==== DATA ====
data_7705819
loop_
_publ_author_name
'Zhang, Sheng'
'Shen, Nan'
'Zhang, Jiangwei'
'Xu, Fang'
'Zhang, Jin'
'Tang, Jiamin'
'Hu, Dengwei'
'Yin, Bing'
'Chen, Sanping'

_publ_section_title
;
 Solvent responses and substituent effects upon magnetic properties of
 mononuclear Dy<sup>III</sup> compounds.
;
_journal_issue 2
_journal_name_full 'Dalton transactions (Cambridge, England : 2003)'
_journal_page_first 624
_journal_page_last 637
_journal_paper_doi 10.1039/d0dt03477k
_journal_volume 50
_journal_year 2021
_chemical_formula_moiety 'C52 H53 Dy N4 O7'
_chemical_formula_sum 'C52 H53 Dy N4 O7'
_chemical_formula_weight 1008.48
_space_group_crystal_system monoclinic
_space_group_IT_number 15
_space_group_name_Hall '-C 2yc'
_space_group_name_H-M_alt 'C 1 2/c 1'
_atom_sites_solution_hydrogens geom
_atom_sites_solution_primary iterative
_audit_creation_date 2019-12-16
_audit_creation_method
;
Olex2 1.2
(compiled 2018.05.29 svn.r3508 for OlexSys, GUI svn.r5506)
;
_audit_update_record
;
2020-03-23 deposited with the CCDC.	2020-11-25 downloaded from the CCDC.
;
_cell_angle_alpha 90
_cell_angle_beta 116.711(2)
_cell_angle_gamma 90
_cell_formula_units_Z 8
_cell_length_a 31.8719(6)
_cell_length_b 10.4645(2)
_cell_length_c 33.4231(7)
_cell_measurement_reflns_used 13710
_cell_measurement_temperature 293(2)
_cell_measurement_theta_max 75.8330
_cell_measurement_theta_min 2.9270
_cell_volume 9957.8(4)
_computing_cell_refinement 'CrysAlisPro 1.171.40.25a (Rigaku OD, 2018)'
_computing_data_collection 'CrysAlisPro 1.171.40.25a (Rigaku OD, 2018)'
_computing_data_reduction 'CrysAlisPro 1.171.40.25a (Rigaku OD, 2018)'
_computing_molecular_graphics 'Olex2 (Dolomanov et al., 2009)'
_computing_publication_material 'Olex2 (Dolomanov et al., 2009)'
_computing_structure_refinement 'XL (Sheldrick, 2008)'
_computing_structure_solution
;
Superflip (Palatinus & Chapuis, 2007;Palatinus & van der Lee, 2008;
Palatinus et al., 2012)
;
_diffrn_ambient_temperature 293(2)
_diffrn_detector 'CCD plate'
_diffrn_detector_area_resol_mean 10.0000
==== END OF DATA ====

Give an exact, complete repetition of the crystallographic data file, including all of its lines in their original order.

data_7705819
loop_
_publ_author_name
'Zhang, Sheng'
'Shen, Nan'
'Zhang, Jiangwei'
'Xu, Fang'
'Zhang, Jin'
'Tang, Jiamin'
'Hu, Dengwei'
'Yin, Bing'
'Chen, Sanping'

_publ_section_title
;
 Solvent responses and substituent effects upon magnetic properties of
 mononuclear Dy<sup>III</sup> compounds.
;
_journal_issue 2
_journal_name_full 'Dalton transactions (Cambridge, England : 2003)'
_journal_page_first 624
_journal_page_last 637
_journal_paper_doi 10.1039/d0dt03477k
_journal_volume 50
_journal_year 2021
_chemical_formula_moiety 'C52 H53 Dy N4 O7'
_chemical_formula_sum 'C52 H53 Dy N4 O7'
_chemical_formula_weight 1008.48
_space_group_crystal_system monoclinic
_space_group_IT_number 15
_space_group_name_Hall '-C 2yc'
_space_group_name_H-M_alt 'C 1 2/c 1'
_atom_sites_solution_hydrogens geom
_atom_sites_solution_primary iterative
_audit_creation_date 2019-12-16
_audit_creation_method
;
Olex2 1.2
(compiled 2018.05.29 svn.r3508 for OlexSys, GUI svn.r5506)
;
_audit_update_record
;
2020-03-23 deposited with the CCDC.	2020-11-25 downloaded from the CCDC.
;
_cell_angle_alpha 90
_cell_angle_beta 116.711(2)
_cell_angle_gamma 90
_cell_formula_units_Z 8
_cell_length_a 31.8719(6)
_cell_length_b 10.4645(2)
_cell_length_c 33.4231(7)
_cell_measurement_reflns_used 13710
_cell_measurement_temperature 293(2)
_cell_measurement_theta_max 75.8330
_cell_measurement_theta_min 2.9270
_cell_volume 9957.8(4)
_computing_cell_refinement 'CrysAlisPro 1.171.40.25a (Rigaku OD, 2018)'
_computing_data_collection 'CrysAlisPro 1.171.40.25a (Rigaku OD, 2018)'
_computing_data_reduction 'CrysAlisPro 1.171.40.25a (Rigaku OD, 2018)'
_computing_molecular_graphics 'Olex2 (Dolomanov et al., 2009)'
_computing_publication_material 'Olex2 (Dolomanov et al., 2009)'
_computing_structure_refinement 'XL (Sheldrick, 2008)'
_computing_structure_solution
;
Superflip (Palatinus & Chapuis, 2007;Palatinus & van der Lee, 2008;
Palatinus et al., 2012)
;
_diffrn_ambient_temperature 293(2)
_diffrn_detector 'CCD plate'
_diffrn_detector_area_resol_mean 10.0000